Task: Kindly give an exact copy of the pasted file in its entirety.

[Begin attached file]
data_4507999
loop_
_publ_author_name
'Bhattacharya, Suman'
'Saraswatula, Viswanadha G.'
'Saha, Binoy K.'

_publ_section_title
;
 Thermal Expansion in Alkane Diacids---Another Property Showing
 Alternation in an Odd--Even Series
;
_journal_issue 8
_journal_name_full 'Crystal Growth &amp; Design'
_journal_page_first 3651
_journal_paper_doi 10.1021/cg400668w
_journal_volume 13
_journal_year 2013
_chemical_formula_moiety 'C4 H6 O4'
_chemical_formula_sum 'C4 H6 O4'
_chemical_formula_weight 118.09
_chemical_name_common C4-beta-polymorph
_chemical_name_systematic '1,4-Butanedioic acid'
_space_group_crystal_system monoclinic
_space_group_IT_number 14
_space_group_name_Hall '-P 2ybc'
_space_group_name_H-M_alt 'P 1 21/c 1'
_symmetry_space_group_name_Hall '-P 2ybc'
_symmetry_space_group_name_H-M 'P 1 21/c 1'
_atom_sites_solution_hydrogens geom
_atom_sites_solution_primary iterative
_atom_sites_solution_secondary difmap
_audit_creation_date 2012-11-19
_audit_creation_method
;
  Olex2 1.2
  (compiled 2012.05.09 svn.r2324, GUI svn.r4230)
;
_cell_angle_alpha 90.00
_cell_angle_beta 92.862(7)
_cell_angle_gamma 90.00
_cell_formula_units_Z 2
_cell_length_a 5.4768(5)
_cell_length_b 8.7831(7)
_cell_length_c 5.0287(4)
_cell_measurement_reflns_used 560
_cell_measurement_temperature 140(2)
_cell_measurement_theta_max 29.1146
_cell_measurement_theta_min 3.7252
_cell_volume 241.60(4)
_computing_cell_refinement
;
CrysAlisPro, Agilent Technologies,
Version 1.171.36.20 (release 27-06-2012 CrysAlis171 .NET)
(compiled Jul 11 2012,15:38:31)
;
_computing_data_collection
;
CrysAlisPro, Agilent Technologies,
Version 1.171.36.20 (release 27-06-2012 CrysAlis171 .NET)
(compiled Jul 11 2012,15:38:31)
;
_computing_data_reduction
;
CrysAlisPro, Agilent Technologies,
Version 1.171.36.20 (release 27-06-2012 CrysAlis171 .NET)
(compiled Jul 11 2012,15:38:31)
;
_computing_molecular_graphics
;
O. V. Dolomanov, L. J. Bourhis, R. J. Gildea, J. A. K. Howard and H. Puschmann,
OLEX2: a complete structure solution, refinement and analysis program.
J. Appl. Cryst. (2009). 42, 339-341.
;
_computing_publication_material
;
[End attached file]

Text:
data_4507999
loop_
_publ_author_name
'Bhattacharya, Suman'
'Saraswatula, Viswanadha G.'
'Saha, Binoy K.'

_publ_section_title
;
 Thermal Expansion in Alkane Diacids---Another Property Showing
 Alternation in an Odd--Even Series
;
_journal_issue 8
_journal_name_full 'Crystal Growth &amp; Design'
_journal_page_first 3651
_journal_paper_doi 10.1021/cg400668w
_journal_volume 13
_journal_year 2013
_chemical_formula_moiety 'C4 H6 O4'
_chemical_formula_sum 'C4 H6 O4'
_chemical_formula_weight 118.09
_chemical_name_common C4-beta-polymorph
_chemical_name_systematic '1,4-Butanedioic acid'
_space_group_crystal_system monoclinic
_space_group_IT_number 14
_space_group_name_Hall '-P 2ybc'
_space_group_name_H-M_alt 'P 1 21/c 1'
_symmetry_space_group_name_Hall '-P 2ybc'
_symmetry_space_group_name_H-M 'P 1 21/c 1'
_atom_sites_solution_hydrogens geom
_atom_sites_solution_primary iterative
_atom_sites_solution_secondary difmap
_audit_creation_date 2012-11-19
_audit_creation_method
;
  Olex2 1.2
  (compiled 2012.05.09 svn.r2324, GUI svn.r4230)
;
_cell_angle_alpha 90.00
_cell_angle_beta 92.862(7)
_cell_angle_gamma 90.00
_cell_formula_units_Z 2
_cell_length_a 5.4768(5)
_cell_length_b 8.7831(7)
_cell_length_c 5.0287(4)
_cell_measurement_reflns_used 560
_cell_measurement_temperature 140(2)
_cell_measurement_theta_max 29.1146
_cell_measurement_theta_min 3.7252
_cell_volume 241.60(4)
_computing_cell_refinement
;
CrysAlisPro, Agilent Technologies,
Version 1.171.36.20 (release 27-06-2012 CrysAlis171 .NET)
(compiled Jul 11 2012,15:38:31)
;
_computing_data_collection
;
CrysAlisPro, Agilent Technologies,
Version 1.171.36.20 (release 27-06-2012 CrysAlis171 .NET)
(compiled Jul 11 2012,15:38:31)
;
_computing_data_reduction
;
CrysAlisPro, Agilent Technologies,
Version 1.171.36.20 (release 27-06-2012 CrysAlis171 .NET)
(compiled Jul 11 2012,15:38:31)
;
_computing_molecular_graphics
;
O. V. Dolomanov, L. J. Bourhis, R. J. Gildea, J. A. K. Howard and H. Puschmann,
OLEX2: a complete structure solution, refinement and analysis program.
J. Appl. Cryst. (2009). 42, 339-341.
;
_computing_publication_material
;